42. 42. Moore PL, Sheward D, Nonyane M, Ranchobe N, Hermanus T, et al. (2013) Multiple pathways of escape from HIV broadly cross-neutralizing V2-dependent antibodies. J Virol 87: 4882–4894. pmid:23408621
  43. 43. Moore PL, Gray ES, Sheward D, Madiga M, Ranchobe N, et al. (2011) Potent and broad neutralization of HIV-1 subtype C by plasma antibodies targeting a quaternary epitope including residues in the V2 loop. J Virol 85: 3128–3141. pmid:21270156
  44. 44. Jolly C, Kashefi K, Hollinshead M, Sattentau QJ (2004) HIV-1 cell to cell transfer across an Env-induced, actin-dependent synapse. J Exp Med 199: 283–293. pmid:14734528
  45. 45. Gupta P, Balachandran R, Ho M, Enrico A, Rinaldo C (1989) Cell-to-cell transmission of human immunodeficiency virus type 1 in the presence of azidothymidine and neutralizing antibody. J Virol 63: 2361–2365. pmid:2704079
  46. 46. Ganesh L, Leung K, Lore K, Levin R, Panet A, et al. (2004) Infection of specific dendritic cells by CCR5-tropic human immunodeficiency virus type 1 promotes cell-mediated transmission of virus resistant to broadly neutralizing antibodies. J Virol 78: 11980–11987. pmid:15479838
  47. 47. Abela IA, Berlinger L, Schanz M, Reynell L, Gunthard HF, et al. (2012) Cell-cell transmission enables HIV-1 to evade inhibition by potent CD4bs directed antibodies. PLoS Pathog 8: e1002634. pmid:22496655
  48. 48. Durham ND, Yewdall AW, Chen P, Lee R, Zony C, et al. (2012) Neutralization resistance of virological synapse-mediated HIV-1 Infection is regulated by the gp41 cytoplasmic tail. J Virol 86: 7484–7495. pmid:22553332
  49. 49. Malbec M, Porrot F, Rua R, Horwitz J, Klein F, et al. (2013) Broadly neutralizing antibodies that inhibit HIV-1 cell to cell transmission. J Exp Med 210: 2813–2821. pmid:24277152
  50. 50. McCoy LE, Groppelli E, Blanchetot C, de Haard H, Verrips T, et al. (2014) Neutralisation of HIV-1 cell-cell spread by human and llama antibodies. Retrovirology 11: 83. pmid:25700025
  51. 51. Gombos RB, Kolodkin-Gal D, Eslamizar L, Owuor JO, Mazzola E, et al. (2015) Inhibitory Effect of Individual or Combinations of Broadly Neutralizing Antibodies and Antiviral Reagents against Cell-Free and Cell-to-Cell HIV-1 Transmission. J Virol 89: 7813–7828. pmid:25995259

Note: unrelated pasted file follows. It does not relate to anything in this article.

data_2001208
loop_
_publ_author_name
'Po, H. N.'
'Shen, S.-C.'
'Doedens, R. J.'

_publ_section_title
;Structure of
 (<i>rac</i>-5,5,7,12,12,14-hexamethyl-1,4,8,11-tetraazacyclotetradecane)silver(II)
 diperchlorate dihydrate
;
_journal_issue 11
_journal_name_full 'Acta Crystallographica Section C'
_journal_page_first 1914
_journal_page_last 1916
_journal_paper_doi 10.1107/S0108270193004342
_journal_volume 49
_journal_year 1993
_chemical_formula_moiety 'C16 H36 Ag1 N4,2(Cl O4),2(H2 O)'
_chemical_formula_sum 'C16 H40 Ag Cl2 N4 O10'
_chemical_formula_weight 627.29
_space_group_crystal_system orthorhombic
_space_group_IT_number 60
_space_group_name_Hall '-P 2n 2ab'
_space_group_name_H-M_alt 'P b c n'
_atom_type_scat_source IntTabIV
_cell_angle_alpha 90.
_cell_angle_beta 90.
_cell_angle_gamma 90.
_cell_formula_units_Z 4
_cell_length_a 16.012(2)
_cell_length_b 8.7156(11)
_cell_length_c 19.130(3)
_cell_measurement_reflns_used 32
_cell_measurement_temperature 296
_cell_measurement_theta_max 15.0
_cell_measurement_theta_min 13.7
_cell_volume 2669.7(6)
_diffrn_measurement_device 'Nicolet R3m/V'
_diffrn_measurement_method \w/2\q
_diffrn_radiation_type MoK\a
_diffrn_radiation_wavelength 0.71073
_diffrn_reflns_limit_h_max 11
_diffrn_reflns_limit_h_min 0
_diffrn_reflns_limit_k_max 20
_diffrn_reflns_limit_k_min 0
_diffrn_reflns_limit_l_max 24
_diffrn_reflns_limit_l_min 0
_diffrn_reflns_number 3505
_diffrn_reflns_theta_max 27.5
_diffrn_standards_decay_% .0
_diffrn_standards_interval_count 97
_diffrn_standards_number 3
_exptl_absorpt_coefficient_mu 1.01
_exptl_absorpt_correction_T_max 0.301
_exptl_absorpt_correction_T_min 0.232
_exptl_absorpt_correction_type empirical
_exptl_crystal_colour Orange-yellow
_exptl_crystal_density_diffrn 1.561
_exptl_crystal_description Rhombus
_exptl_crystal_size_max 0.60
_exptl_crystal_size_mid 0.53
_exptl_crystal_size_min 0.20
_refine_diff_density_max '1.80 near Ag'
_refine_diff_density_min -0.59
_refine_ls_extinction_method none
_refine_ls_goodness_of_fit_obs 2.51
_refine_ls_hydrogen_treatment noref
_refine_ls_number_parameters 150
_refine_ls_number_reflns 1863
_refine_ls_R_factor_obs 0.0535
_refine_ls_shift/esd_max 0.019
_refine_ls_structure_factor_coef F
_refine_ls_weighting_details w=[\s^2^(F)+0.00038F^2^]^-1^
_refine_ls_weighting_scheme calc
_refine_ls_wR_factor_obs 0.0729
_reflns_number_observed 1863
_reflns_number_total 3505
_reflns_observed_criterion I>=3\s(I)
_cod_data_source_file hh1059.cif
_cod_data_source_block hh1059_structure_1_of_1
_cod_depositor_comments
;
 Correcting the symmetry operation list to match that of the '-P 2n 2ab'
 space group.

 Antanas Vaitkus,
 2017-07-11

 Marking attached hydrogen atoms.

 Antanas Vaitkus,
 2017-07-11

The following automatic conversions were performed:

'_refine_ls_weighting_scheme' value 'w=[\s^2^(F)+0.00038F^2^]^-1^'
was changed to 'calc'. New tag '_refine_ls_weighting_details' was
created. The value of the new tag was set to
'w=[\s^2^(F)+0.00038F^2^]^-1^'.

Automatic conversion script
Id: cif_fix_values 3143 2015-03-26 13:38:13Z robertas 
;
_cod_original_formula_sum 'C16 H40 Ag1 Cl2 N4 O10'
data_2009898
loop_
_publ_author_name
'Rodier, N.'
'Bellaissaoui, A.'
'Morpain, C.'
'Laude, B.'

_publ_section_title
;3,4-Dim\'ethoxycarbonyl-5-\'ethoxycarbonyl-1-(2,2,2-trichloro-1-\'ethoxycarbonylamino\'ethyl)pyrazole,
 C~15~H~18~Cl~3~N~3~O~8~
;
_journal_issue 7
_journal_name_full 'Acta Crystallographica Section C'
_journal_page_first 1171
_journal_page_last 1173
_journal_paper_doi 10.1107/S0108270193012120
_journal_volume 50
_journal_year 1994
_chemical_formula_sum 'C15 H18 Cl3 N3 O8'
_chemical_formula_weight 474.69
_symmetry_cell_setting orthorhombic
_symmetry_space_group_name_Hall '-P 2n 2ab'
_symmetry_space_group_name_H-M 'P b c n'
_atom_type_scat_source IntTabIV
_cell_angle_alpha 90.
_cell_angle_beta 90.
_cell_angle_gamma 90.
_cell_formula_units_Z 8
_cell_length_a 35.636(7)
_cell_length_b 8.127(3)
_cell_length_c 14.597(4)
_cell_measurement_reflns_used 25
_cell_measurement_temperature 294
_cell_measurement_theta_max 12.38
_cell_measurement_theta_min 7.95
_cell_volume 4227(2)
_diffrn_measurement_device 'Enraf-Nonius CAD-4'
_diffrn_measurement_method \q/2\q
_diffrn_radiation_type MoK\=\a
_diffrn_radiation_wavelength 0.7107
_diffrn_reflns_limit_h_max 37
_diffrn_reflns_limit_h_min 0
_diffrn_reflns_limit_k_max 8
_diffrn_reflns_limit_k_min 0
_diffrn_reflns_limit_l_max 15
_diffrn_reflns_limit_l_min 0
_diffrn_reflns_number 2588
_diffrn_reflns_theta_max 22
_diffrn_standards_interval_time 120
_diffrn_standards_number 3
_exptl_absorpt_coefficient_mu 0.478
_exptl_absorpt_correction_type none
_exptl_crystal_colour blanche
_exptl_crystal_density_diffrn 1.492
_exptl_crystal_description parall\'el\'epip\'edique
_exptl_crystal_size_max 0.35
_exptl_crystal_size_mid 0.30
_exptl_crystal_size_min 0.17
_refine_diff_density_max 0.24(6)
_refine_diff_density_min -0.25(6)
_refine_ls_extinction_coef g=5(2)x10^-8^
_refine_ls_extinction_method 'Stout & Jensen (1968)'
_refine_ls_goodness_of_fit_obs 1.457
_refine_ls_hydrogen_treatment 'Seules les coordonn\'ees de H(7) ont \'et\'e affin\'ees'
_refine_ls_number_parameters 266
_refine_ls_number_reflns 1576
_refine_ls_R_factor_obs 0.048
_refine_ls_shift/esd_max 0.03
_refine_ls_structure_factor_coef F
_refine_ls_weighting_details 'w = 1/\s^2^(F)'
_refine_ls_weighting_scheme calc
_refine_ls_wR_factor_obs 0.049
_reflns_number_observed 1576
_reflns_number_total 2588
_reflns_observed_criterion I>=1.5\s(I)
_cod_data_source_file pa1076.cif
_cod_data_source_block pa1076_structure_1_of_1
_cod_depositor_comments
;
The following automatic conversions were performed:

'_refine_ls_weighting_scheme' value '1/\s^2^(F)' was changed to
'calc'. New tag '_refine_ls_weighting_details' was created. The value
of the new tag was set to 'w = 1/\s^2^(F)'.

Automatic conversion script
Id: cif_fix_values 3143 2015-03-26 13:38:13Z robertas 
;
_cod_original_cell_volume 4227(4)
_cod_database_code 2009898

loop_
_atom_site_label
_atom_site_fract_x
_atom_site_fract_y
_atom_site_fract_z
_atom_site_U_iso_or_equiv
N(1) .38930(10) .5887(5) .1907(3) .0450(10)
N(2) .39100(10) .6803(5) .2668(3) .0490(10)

52. 52. Reh L, Magnus C, Schanz M, Weber J, Uhr T, et al. (2015) Capacity of Broadly Neutralizing Antibodies to Inhibit HIV-1 Cell-Cell Transmission Is Strain- and Epitope-Dependent. PLoS Pathog 11: e1004966. pmid:26158270
  53. 53. Li H, Zony C, Chen P, Chen BK (2017) Reduced Potency and Incomplete Neutralization of Broadly Neutralizing Antibodies against Cell-to-Cell Transmission of HIV-1 with Transmitted Founder Envs. J Virol 91.
  54. 54. Magnus C, Reh L, Trkola A (2015) HIV-1 resistance to neutralizing antibodies: Determination of antibody concentrations leading to escape mutant evolution. Virus Res.
  55. 55. Scheid JF, Mouquet H, Ueberheide B, Diskin R, Klein F, et al. (2011) Sequence and structural convergence of broad and potent HIV antibodies that mimic CD4 binding. Science 333: 1633–1637. pmid:21764753
  56. 56. Walker LM, Sok D, Nishimura Y, Donau O, Sadjadpour R, et al. (2011) Rapid development of glycan-specific, broad, and potent anti-HIV-1 gp120 neutralizing antibodies in an R5 SIV/HIV chimeric virus infected macaque. Proc Natl Acad Sci U S A 108: 20125–20129. pmid:22123961
  57. 57. Walker LM, Phogat SK, Chan-Hui PY, Wagner D, Phung P, et al. (2009) Broad and potent neutralizing antibodies from an African donor reveal a new HIV-1 vaccine target. Science 326: 285–289. pmid:19729618
  58. 58. Huang J, Ofek G, Laub L, Louder MK, Doria-Rose NA, et al. (2012) Broad and potent neutralization of HIV-1 by a gp41-specific human antibody. Nature 491: 406–412. pmid:23151583
  59. 59. Brandenberg OF, Magnus C, Rusert P, Regoes RR, Trkola A (2015) Different infectivity of HIV-1 strains is linked to number of envelope trimers required for entry. PLoS Pathog 11: e1004595. pmid:25569556
  60. 60. Beauparlant D, Rusert P, Magnus C, Kadelka C, Weber J, et al. (2017) Delineating CD4 dependency of HIV-1: Adaptation to infect low level CD4 expressing target cells widens cellular tropism but severely impacts on envelope functionality. PLoS Pathog 13: e1006255. pmid:28264054